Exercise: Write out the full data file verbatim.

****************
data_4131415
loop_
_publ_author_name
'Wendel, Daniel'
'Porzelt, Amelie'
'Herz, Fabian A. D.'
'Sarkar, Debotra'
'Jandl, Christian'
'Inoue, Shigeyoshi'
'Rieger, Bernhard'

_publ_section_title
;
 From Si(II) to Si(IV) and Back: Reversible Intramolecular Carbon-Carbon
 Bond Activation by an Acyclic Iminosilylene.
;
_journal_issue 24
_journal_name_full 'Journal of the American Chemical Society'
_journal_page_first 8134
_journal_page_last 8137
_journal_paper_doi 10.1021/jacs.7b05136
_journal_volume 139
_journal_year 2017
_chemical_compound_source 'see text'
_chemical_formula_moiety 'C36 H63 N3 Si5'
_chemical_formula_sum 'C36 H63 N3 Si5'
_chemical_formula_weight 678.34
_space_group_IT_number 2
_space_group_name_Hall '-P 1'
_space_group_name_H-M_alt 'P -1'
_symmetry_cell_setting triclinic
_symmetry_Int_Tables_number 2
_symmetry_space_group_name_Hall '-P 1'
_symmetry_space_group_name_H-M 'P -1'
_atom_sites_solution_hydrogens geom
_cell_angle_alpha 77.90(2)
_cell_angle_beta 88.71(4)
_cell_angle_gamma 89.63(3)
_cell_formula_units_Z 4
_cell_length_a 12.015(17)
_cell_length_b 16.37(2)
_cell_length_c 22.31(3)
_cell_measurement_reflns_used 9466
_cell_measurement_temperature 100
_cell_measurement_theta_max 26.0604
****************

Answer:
data_4131415
loop_
_publ_author_name
'Wendel, Daniel'
'Porzelt, Amelie'
'Herz, Fabian A. D.'
'Sarkar, Debotra'
'Jandl, Christian'
'Inoue, Shigeyoshi'
'Rieger, Bernhard'

_publ_section_title
;
 From Si(II) to Si(IV) and Back: Reversible Intramolecular Carbon-Carbon
 Bond Activation by an Acyclic Iminosilylene.
;
_journal_issue 24
_journal_name_full 'Journal of the American Chemical Society'
_journal_page_first 8134
_journal_page_last 8137
_journal_paper_doi 10.1021/jacs.7b05136
_journal_volume 139
_journal_year 2017
_chemical_compound_source 'see text'
_chemical_formula_moiety 'C36 H63 N3 Si5'
_chemical_formula_sum 'C36 H63 N3 Si5'
_chemical_formula_weight 678.34
_space_group_IT_number 2
_space_group_name_Hall '-P 1'
_space_group_name_H-M_alt 'P -1'
_symmetry_cell_setting triclinic
_symmetry_Int_Tables_number 2
_symmetry_space_group_name_Hall '-P 1'
_symmetry_space_group_name_H-M 'P -1'
_atom_sites_solution_hydrogens geom
_cell_angle_alpha 77.90(2)
_cell_angle_beta 88.71(4)
_cell_angle_gamma 89.63(3)
_cell_formula_units_Z 4
_cell_length_a 12.015(17)
_cell_length_b 16.37(2)
_cell_length_c 22.31(3)
_cell_measurement_reflns_used 9466
_cell_measurement_temperature 100
_cell_measurement_theta_max 26.0604